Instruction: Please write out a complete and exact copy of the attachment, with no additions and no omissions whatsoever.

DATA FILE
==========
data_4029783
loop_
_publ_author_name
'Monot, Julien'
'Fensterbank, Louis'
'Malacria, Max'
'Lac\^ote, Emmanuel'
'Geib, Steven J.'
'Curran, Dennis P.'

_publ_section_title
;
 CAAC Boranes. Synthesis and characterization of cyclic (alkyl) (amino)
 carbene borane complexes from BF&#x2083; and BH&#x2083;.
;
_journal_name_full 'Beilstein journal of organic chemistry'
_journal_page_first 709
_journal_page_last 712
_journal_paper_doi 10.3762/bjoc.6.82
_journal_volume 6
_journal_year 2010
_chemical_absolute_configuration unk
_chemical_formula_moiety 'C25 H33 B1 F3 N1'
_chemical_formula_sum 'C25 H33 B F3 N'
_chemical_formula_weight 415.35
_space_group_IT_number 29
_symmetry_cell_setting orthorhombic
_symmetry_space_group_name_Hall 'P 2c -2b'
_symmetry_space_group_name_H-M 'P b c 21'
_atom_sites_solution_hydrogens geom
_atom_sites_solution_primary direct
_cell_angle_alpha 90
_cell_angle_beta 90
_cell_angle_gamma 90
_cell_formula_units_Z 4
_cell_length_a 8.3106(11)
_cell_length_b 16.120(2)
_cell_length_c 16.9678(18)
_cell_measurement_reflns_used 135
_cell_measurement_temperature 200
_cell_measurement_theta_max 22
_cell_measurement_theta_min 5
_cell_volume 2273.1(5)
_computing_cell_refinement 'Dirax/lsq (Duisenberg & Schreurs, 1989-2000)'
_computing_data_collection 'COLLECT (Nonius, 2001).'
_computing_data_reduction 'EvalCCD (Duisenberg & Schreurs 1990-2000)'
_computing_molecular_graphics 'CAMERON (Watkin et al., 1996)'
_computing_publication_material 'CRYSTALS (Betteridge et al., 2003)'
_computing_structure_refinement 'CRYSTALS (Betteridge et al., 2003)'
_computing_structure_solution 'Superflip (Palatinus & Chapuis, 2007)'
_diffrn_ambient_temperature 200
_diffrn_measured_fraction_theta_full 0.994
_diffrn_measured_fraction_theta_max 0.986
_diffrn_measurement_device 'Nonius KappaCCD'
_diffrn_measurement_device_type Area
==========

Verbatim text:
data_4029783
loop_
_publ_author_name
'Monot, Julien'
'Fensterbank, Louis'
'Malacria, Max'
'Lac\^ote, Emmanuel'
'Geib, Steven J.'
'Curran, Dennis P.'

_publ_section_title
;
 CAAC Boranes. Synthesis and characterization of cyclic (alkyl) (amino)
 carbene borane complexes from BF&#x2083; and BH&#x2083;.
;
_journal_name_full 'Beilstein journal of organic chemistry'
_journal_page_first 709
_journal_page_last 712
_journal_paper_doi 10.3762/bjoc.6.82
_journal_volume 6
_journal_year 2010
_chemical_absolute_configuration unk
_chemical_formula_moiety 'C25 H33 B1 F3 N1'
_chemical_formula_sum 'C25 H33 B F3 N'
_chemical_formula_weight 415.35
_space_group_IT_number 29
_symmetry_cell_setting orthorhombic
_symmetry_space_group_name_Hall 'P 2c -2b'
_symmetry_space_group_name_H-M 'P b c 21'
_atom_sites_solution_hydrogens geom
_atom_sites_solution_primary direct
_cell_angle_alpha 90
_cell_angle_beta 90
_cell_angle_gamma 90
_cell_formula_units_Z 4
_cell_length_a 8.3106(11)
_cell_length_b 16.120(2)
_cell_length_c 16.9678(18)
_cell_measurement_reflns_used 135
_cell_measurement_temperature 200
_cell_measurement_theta_max 22
_cell_measurement_theta_min 5
_cell_volume 2273.1(5)
_computing_cell_refinement 'Dirax/lsq (Duisenberg & Schreurs, 1989-2000)'
_computing_data_collection 'COLLECT (Nonius, 2001).'
_computing_data_reduction 'EvalCCD (Duisenberg & Schreurs 1990-2000)'
_computing_molecular_graphics 'CAMERON (Watkin et al., 1996)'
_computing_publication_material 'CRYSTALS (Betteridge et al., 2003)'
_computing_structure_refinement 'CRYSTALS (Betteridge et al., 2003)'
_computing_structure_solution 'Superflip (Palatinus & Chapuis, 2007)'
_diffrn_ambient_temperature 200
_diffrn_measured_fraction_theta_full 0.994
_diffrn_measured_fraction_theta_max 0.986
_diffrn_measurement_device 'Nonius KappaCCD'
_diffrn_measurement_device_type Area